Tuesday, August 02, 2011

Two Little Boys

Picture the scene. A skiing holiday circa 1985 or 1986: two little boys, a pair of five-year-old twins, are looking out the window and seeing what can only be described as a complete absence of snow. Skiing is very much off the agenda, so what to do?

The boys' father, a Mr. Pert, comes up with what will prove to be an inspired idea. Would Nick and Richard like to learn how to play chess? It turns out that they would and in the twenty-five years that follow the boys will go on to share trips to the World Junior Championships, assorted international titles and approximately 5,000 elo points between them before meeting in Sheffield for round six of the 2011 British Championships.

What happened,

was hardly in keeping with the fighting chess that we've seen at the Championships so far - witness, to cite just one example, the 76-move draw between Nosher and Howell on Friday - but, in the circumstances, I find it impossible to criticise.

As it happens I was drawn to play my friend and fellow blogger EJH in round seven of the Benasque tournament at the beginning of last month and I can't say I enjoyed the experience very much at all. On the one hand I very much wanted to play: I was in Spain only for the chess tournament after all and I was already one game short after my opponent hadn't turned up in the second round. On the other, though, I was rather troubled by the fact that I could only win if a friend of mine lost.

Obviously, it's always true that someone has to lose, but when it's a stranger, or at least somebody that you don't know that well, that's easy enough to accept. When it's the person who picked you up from the airport, opened his home to you, helped you negotiate a foreign land when your langauge skills are sufficient only to ask for a cheese sandwich (un bocadillo de queso por favor), that's a totally different kettle of pescados. I'd never been in that position before and I didn't like it one little bit.

Well, EJH and I played the game and my dilemma was resolved when after a little over two hours we reached this position,

Black to play
EJH v JMGB, Benasque 2011

and I accepted Justin's offer of a draw. Against any of the locals, peace offer or not, I'd have just played my intended 21 ... Be6 and got on with the game. Against Justin, somewhat weedy though it might have been, I decided simply to end things there and then and bank my half-point.

Part of my consideration, I have to say, was that even if I did manage to go on to win the game - hardly a given - I'd only end up with a stupid pairing in the next round (elo of 2300-2500 not out of the question), a quick loss and a return back to where I started anyway. From both a personal and tournament perspective, then, taking the draw seemed the sensible thing to do and although any way you look at it the JB v JH pairing in Benasque is small beer compared to Pert v Pert in Sheffield, it did at least give me a little bit of hint at what it must have been like for them.

Naturally I've no idea what made the Perts decide that they didn't fancy a proper game with each other, but if it was tournament considerations it seems to have worked out pretty well for them. After beating Adam Hunt yesterday Nick is in 4th-8th on 5/7 and Richard is in the pack only half a point behind. Both still have very good chances of finishing highly placed - Nick could even be joint second by the time the dust clears tonight - whereas if their game had ended with a decisive result one of them would now be out of the running.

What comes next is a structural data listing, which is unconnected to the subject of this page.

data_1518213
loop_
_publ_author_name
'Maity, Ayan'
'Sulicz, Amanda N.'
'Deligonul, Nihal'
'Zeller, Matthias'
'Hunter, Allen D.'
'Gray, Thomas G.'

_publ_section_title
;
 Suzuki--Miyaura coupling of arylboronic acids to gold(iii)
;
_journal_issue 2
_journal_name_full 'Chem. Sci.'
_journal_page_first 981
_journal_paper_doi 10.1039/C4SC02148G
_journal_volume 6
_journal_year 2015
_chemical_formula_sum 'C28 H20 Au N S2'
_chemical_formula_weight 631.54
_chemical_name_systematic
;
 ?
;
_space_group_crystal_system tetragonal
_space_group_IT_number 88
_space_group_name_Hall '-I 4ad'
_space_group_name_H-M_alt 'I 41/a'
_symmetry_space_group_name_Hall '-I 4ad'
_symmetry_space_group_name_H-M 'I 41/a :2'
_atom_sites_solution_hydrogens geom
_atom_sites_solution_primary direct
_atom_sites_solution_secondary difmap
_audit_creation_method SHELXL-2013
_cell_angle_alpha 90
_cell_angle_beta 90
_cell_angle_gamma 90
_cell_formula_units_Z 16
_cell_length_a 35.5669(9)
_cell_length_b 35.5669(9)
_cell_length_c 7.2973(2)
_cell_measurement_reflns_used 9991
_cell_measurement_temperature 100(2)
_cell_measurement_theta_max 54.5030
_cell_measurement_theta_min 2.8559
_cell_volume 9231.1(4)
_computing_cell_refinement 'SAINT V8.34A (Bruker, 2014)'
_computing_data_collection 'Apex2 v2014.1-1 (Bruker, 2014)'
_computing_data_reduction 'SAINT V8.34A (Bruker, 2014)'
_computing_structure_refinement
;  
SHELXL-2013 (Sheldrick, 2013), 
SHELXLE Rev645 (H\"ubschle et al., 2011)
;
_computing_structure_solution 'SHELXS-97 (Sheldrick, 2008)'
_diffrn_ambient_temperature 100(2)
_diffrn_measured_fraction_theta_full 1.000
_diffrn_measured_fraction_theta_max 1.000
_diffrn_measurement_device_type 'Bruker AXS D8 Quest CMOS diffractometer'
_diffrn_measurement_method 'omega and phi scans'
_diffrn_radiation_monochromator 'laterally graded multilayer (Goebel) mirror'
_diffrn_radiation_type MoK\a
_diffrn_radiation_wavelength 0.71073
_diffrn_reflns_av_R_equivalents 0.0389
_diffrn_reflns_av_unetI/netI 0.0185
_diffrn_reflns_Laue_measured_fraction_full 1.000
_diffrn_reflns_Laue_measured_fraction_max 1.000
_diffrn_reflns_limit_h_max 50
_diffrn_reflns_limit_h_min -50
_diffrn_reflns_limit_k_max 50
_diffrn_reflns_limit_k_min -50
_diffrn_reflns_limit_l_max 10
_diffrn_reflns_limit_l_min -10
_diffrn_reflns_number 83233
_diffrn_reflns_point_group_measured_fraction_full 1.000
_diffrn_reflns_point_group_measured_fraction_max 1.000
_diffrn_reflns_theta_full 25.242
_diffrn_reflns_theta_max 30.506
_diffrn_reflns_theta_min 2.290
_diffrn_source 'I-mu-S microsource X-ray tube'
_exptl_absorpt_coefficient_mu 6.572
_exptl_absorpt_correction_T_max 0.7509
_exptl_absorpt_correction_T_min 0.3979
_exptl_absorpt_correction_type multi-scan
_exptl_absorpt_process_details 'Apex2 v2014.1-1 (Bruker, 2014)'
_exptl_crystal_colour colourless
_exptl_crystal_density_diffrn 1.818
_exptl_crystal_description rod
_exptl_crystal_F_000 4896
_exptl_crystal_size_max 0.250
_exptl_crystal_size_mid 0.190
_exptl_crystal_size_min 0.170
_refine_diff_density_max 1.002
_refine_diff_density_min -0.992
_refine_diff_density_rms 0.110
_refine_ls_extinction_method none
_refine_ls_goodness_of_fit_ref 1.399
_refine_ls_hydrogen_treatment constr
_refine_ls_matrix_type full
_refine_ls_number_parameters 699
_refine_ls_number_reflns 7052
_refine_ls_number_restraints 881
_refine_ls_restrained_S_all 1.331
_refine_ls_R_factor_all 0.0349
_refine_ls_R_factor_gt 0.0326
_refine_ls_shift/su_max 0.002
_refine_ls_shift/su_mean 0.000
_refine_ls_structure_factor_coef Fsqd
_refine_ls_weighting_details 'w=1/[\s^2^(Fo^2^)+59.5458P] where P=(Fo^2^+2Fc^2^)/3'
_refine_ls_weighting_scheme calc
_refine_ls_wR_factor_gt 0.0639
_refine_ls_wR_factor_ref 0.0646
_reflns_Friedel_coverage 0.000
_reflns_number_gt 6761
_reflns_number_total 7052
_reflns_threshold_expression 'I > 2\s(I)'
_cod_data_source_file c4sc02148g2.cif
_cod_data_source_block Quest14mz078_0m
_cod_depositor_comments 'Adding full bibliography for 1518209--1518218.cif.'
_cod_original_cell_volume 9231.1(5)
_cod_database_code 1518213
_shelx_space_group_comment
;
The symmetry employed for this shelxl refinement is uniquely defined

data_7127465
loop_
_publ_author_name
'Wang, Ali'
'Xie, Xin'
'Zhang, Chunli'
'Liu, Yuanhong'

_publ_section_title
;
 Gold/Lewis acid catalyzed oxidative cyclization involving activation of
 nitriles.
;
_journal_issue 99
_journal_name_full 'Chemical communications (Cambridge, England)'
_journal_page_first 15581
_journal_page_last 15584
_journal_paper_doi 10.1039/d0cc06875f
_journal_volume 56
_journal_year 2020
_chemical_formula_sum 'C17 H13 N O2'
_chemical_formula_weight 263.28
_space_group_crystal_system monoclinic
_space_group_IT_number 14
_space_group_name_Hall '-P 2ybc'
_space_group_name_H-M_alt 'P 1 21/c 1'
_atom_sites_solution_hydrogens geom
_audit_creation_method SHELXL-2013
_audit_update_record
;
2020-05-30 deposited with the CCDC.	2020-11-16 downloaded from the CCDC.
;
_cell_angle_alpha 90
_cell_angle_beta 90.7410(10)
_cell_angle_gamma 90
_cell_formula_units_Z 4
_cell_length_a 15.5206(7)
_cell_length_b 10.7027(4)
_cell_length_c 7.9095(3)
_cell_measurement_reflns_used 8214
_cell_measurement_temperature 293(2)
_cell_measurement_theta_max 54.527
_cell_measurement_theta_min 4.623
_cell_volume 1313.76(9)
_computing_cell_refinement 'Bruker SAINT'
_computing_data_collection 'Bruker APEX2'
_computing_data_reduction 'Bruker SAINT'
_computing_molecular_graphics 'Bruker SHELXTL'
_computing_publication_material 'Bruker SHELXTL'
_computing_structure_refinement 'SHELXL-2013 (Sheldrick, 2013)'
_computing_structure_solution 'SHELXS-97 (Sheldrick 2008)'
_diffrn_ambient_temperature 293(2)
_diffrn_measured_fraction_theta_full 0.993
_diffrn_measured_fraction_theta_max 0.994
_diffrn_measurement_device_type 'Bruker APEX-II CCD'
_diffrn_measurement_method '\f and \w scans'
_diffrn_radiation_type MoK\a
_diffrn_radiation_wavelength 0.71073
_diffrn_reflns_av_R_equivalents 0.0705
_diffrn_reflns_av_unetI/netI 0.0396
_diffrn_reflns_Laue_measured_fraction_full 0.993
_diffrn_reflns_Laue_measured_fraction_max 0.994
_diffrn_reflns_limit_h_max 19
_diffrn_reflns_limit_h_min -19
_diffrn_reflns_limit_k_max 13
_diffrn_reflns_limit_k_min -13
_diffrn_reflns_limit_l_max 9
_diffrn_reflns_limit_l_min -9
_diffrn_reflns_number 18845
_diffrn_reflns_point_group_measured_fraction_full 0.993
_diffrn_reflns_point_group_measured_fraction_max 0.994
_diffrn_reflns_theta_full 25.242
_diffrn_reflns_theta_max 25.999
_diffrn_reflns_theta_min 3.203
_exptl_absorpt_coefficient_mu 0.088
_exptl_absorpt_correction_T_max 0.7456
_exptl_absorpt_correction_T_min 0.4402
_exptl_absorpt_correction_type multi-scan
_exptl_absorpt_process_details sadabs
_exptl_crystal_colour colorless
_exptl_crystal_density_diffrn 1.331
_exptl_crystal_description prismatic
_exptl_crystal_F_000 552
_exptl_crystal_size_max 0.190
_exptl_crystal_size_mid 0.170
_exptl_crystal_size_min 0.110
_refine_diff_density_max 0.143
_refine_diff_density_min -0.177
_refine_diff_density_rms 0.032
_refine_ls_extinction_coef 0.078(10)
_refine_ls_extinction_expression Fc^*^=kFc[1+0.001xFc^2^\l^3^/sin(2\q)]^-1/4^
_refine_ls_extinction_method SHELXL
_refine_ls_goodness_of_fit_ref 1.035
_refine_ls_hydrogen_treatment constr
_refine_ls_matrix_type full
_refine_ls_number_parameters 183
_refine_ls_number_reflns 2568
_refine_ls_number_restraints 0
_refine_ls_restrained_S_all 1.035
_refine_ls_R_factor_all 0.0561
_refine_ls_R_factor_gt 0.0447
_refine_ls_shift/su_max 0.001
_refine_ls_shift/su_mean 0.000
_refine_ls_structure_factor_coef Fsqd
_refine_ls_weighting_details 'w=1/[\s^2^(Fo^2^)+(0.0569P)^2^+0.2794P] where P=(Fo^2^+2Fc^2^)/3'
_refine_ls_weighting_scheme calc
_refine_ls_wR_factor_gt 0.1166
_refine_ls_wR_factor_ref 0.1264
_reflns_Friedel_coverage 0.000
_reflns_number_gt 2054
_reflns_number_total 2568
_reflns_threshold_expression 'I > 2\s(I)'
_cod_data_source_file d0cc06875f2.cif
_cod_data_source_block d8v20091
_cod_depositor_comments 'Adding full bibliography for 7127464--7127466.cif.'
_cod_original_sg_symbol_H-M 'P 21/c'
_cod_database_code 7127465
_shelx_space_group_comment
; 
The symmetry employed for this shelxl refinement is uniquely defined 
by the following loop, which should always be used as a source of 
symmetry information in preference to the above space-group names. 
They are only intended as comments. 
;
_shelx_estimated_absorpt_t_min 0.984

So it could well have been all about the competition, but it's pretty likely, don't you think, that they also remembered when they were two little boys. Should anybody have a photograph of the young Pert twins playing on wooden horses, do please feel free to share it with us.

The story of how the Perts learned how to play chess comes from the Extras section on Nick Pert's Killer Endgames DVD.


Anonymous said...

I think taking a draw is fully understandable but given you went to play chess, I don't see what would have been so bad about at least one game against a very strong player, whether you end up at square one or not. In the last but one round this may have been more relevant as tournament position often just boils down to the last round where there are many players much better and worse than you. You seem to be making rapid progress in the last few months so it would have been good to test this improvement out?

Jonathan B said...

"I don't see what would have been so bad about at least one game against a very strong player"

No that's fair enough, Andrew. I was probably put off by being sorted out in less than 90 minutes by a 2400+ in round three! As it turned out I ended the tournament paired with a 2081, 2089 and 2145 - all three much more highly rated than the usual opposition that I play.

You're right in the sense that to continue making progress - and I hope to - I'm going to have to play stronger opposition (2050 to 2250) & much stronger opposition (2350-2500) much more frequently than I have up to now.

Jonathan B said...

Also, by that stage I'd realised I was in the running for 200 euros prize money and I quite fancied winning that!

Anonymous said...

There would have been two rounds left assuming you lost to a higher rated though? That would have given you enough time to win the rating prize.

Anonymous said...

Was wondering what the best way to approach playing a friend is. Perhaps you should say beforehand if you want a draw that's fine but otherwise let's fight. You then know where you stand. This is just another example of why I think Sofia rules would place much less pressure on players- they have no choice but to just play.

ejh said...

Well, unless they concoct an "amusing" draw of course.

Jonathan B said...

For example